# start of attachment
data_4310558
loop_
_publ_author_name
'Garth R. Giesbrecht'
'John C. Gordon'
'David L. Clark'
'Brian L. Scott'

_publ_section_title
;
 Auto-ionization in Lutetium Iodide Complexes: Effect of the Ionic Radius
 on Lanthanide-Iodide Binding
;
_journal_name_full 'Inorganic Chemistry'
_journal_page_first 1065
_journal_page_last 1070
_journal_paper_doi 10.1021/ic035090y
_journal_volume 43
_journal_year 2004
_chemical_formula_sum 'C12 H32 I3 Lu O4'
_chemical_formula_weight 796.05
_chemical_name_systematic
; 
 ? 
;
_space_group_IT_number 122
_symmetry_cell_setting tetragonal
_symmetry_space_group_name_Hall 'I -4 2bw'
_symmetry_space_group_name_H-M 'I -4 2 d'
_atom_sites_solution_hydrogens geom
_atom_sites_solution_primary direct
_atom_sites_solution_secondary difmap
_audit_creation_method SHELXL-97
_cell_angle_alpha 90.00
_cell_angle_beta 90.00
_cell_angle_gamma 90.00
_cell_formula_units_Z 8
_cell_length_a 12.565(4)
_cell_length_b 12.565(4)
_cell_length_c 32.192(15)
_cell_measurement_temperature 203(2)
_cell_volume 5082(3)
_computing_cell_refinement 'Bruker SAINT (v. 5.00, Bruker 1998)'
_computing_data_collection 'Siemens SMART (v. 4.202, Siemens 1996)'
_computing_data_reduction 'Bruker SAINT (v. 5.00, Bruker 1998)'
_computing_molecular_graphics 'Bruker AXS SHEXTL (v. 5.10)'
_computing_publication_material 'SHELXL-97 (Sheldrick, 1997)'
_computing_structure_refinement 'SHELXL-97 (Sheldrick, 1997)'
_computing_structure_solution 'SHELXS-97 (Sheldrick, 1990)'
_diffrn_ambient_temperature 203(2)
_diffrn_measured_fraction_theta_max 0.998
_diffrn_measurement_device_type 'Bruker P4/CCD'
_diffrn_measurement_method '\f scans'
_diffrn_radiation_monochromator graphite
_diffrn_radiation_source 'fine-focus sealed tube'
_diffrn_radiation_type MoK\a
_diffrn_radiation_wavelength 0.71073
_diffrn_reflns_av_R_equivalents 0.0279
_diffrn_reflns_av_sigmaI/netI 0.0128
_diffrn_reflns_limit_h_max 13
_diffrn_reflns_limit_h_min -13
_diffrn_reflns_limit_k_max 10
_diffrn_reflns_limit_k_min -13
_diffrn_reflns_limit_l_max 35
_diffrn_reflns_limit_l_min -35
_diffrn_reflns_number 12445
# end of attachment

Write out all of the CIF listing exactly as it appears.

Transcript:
data_4310558
loop_
_publ_author_name
'Garth R. Giesbrecht'
'John C. Gordon'
'David L. Clark'
'Brian L. Scott'

_publ_section_title
;
 Auto-ionization in Lutetium Iodide Complexes: Effect of the Ionic Radius
 on Lanthanide-Iodide Binding
;
_journal_name_full 'Inorganic Chemistry'
_journal_page_first 1065
_journal_page_last 1070
_journal_paper_doi 10.1021/ic035090y
_journal_volume 43
_journal_year 2004
_chemical_formula_sum 'C12 H32 I3 Lu O4'
_chemical_formula_weight 796.05
_chemical_name_systematic
; 
 ? 
;
_space_group_IT_number 122
_symmetry_cell_setting tetragonal
_symmetry_space_group_name_Hall 'I -4 2bw'
_symmetry_space_group_name_H-M 'I -4 2 d'
_atom_sites_solution_hydrogens geom
_atom_sites_solution_primary direct
_atom_sites_solution_secondary difmap
_audit_creation_method SHELXL-97
_cell_angle_alpha 90.00
_cell_angle_beta 90.00
_cell_angle_gamma 90.00
_cell_formula_units_Z 8
_cell_length_a 12.565(4)
_cell_length_b 12.565(4)
_cell_length_c 32.192(15)
_cell_measurement_temperature 203(2)
_cell_volume 5082(3)
_computing_cell_refinement 'Bruker SAINT (v. 5.00, Bruker 1998)'
_computing_data_collection 'Siemens SMART (v. 4.202, Siemens 1996)'
_computing_data_reduction 'Bruker SAINT (v. 5.00, Bruker 1998)'
_computing_molecular_graphics 'Bruker AXS SHEXTL (v. 5.10)'
_computing_publication_material 'SHELXL-97 (Sheldrick, 1997)'
_computing_structure_refinement 'SHELXL-97 (Sheldrick, 1997)'
_computing_structure_solution 'SHELXS-97 (Sheldrick, 1990)'
_diffrn_ambient_temperature 203(2)
_diffrn_measured_fraction_theta_max 0.998
_diffrn_measurement_device_type 'Bruker P4/CCD'
_diffrn_measurement_method '\f scans'
_diffrn_radiation_monochromator graphite
_diffrn_radiation_source 'fine-focus sealed tube'
_diffrn_radiation_type MoK\a
_diffrn_radiation_wavelength 0.71073
_diffrn_reflns_av_R_equivalents 0.0279
_diffrn_reflns_av_sigmaI/netI 0.0128
_diffrn_reflns_limit_h_max 13
_diffrn_reflns_limit_h_min -13
_diffrn_reflns_limit_k_max 10
_diffrn_reflns_limit_k_min -13
_diffrn_reflns_limit_l_max 35
_diffrn_reflns_limit_l_min -35
_diffrn_reflns_number 12445